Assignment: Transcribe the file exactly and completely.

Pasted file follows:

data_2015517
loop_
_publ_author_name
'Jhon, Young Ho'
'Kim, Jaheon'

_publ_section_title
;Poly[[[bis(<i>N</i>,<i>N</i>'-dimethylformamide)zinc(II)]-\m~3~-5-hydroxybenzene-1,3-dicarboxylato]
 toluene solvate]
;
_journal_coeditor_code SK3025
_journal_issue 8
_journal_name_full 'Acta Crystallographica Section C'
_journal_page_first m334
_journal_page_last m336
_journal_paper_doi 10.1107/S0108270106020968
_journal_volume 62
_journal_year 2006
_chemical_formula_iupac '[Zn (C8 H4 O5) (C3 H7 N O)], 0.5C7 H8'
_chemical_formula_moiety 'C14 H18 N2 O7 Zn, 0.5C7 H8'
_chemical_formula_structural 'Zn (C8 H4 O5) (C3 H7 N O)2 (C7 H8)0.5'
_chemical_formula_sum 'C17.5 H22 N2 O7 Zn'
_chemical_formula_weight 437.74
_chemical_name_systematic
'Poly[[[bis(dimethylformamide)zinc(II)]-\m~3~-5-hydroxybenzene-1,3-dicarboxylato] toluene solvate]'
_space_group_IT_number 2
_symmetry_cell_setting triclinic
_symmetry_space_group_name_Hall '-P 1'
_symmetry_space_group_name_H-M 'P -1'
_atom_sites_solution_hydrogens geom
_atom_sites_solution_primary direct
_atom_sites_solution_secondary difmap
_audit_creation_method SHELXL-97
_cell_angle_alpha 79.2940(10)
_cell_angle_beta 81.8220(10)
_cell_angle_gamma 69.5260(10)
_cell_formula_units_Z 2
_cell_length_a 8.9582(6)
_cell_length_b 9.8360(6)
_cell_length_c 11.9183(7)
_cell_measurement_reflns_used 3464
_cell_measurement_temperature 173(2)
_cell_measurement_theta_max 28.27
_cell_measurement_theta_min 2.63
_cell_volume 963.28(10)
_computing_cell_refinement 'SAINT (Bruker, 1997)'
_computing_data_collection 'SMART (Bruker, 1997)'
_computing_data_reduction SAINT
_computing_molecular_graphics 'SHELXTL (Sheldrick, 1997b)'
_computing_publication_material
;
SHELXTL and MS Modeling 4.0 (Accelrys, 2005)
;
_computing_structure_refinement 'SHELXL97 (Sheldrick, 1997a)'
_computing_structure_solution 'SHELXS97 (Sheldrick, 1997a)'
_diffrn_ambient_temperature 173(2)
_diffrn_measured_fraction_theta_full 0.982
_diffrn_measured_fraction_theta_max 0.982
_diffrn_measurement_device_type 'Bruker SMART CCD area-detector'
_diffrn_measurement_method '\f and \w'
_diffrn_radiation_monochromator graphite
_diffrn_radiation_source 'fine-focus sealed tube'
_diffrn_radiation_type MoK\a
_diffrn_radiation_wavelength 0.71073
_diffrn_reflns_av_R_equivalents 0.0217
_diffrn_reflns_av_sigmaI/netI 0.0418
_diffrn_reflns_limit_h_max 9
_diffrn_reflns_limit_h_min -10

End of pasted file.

data_2015517
loop_
_publ_author_name
'Jhon, Young Ho'
'Kim, Jaheon'

_publ_section_title
;Poly[[[bis(<i>N</i>,<i>N</i>'-dimethylformamide)zinc(II)]-\m~3~-5-hydroxybenzene-1,3-dicarboxylato]
 toluene solvate]
;
_journal_coeditor_code SK3025
_journal_issue 8
_journal_name_full 'Acta Crystallographica Section C'
_journal_page_first m334
_journal_page_last m336
_journal_paper_doi 10.1107/S0108270106020968
_journal_volume 62
_journal_year 2006
_chemical_formula_iupac '[Zn (C8 H4 O5) (C3 H7 N O)], 0.5C7 H8'
_chemical_formula_moiety 'C14 H18 N2 O7 Zn, 0.5C7 H8'
_chemical_formula_structural 'Zn (C8 H4 O5) (C3 H7 N O)2 (C7 H8)0.5'
_chemical_formula_sum 'C17.5 H22 N2 O7 Zn'
_chemical_formula_weight 437.74
_chemical_name_systematic
'Poly[[[bis(dimethylformamide)zinc(II)]-\m~3~-5-hydroxybenzene-1,3-dicarboxylato] toluene solvate]'
_space_group_IT_number 2
_symmetry_cell_setting triclinic
_symmetry_space_group_name_Hall '-P 1'
_symmetry_space_group_name_H-M 'P -1'
_atom_sites_solution_hydrogens geom
_atom_sites_solution_primary direct
_atom_sites_solution_secondary difmap
_audit_creation_method SHELXL-97
_cell_angle_alpha 79.2940(10)
_cell_angle_beta 81.8220(10)
_cell_angle_gamma 69.5260(10)
_cell_formula_units_Z 2
_cell_length_a 8.9582(6)
_cell_length_b 9.8360(6)
_cell_length_c 11.9183(7)
_cell_measurement_reflns_used 3464
_cell_measurement_temperature 173(2)
_cell_measurement_theta_max 28.27
_cell_measurement_theta_min 2.63
_cell_volume 963.28(10)
_computing_cell_refinement 'SAINT (Bruker, 1997)'
_computing_data_collection 'SMART (Bruker, 1997)'
_computing_data_reduction SAINT
_computing_molecular_graphics 'SHELXTL (Sheldrick, 1997b)'
_computing_publication_material
;
SHELXTL and MS Modeling 4.0 (Accelrys, 2005)
;
_computing_structure_refinement 'SHELXL97 (Sheldrick, 1997a)'
_computing_structure_solution 'SHELXS97 (Sheldrick, 1997a)'
_diffrn_ambient_temperature 173(2)
_diffrn_measured_fraction_theta_full 0.982
_diffrn_measured_fraction_theta_max 0.982
_diffrn_measurement_device_type 'Bruker SMART CCD area-detector'
_diffrn_measurement_method '\f and \w'
_diffrn_radiation_monochromator graphite
_diffrn_radiation_source 'fine-focus sealed tube'
_diffrn_radiation_type MoK\a
_diffrn_radiation_wavelength 0.71073
_diffrn_reflns_av_R_equivalents 0.0217
_diffrn_reflns_av_sigmaI/netI 0.0418
_diffrn_reflns_limit_h_max 9
_diffrn_reflns_limit_h_min -10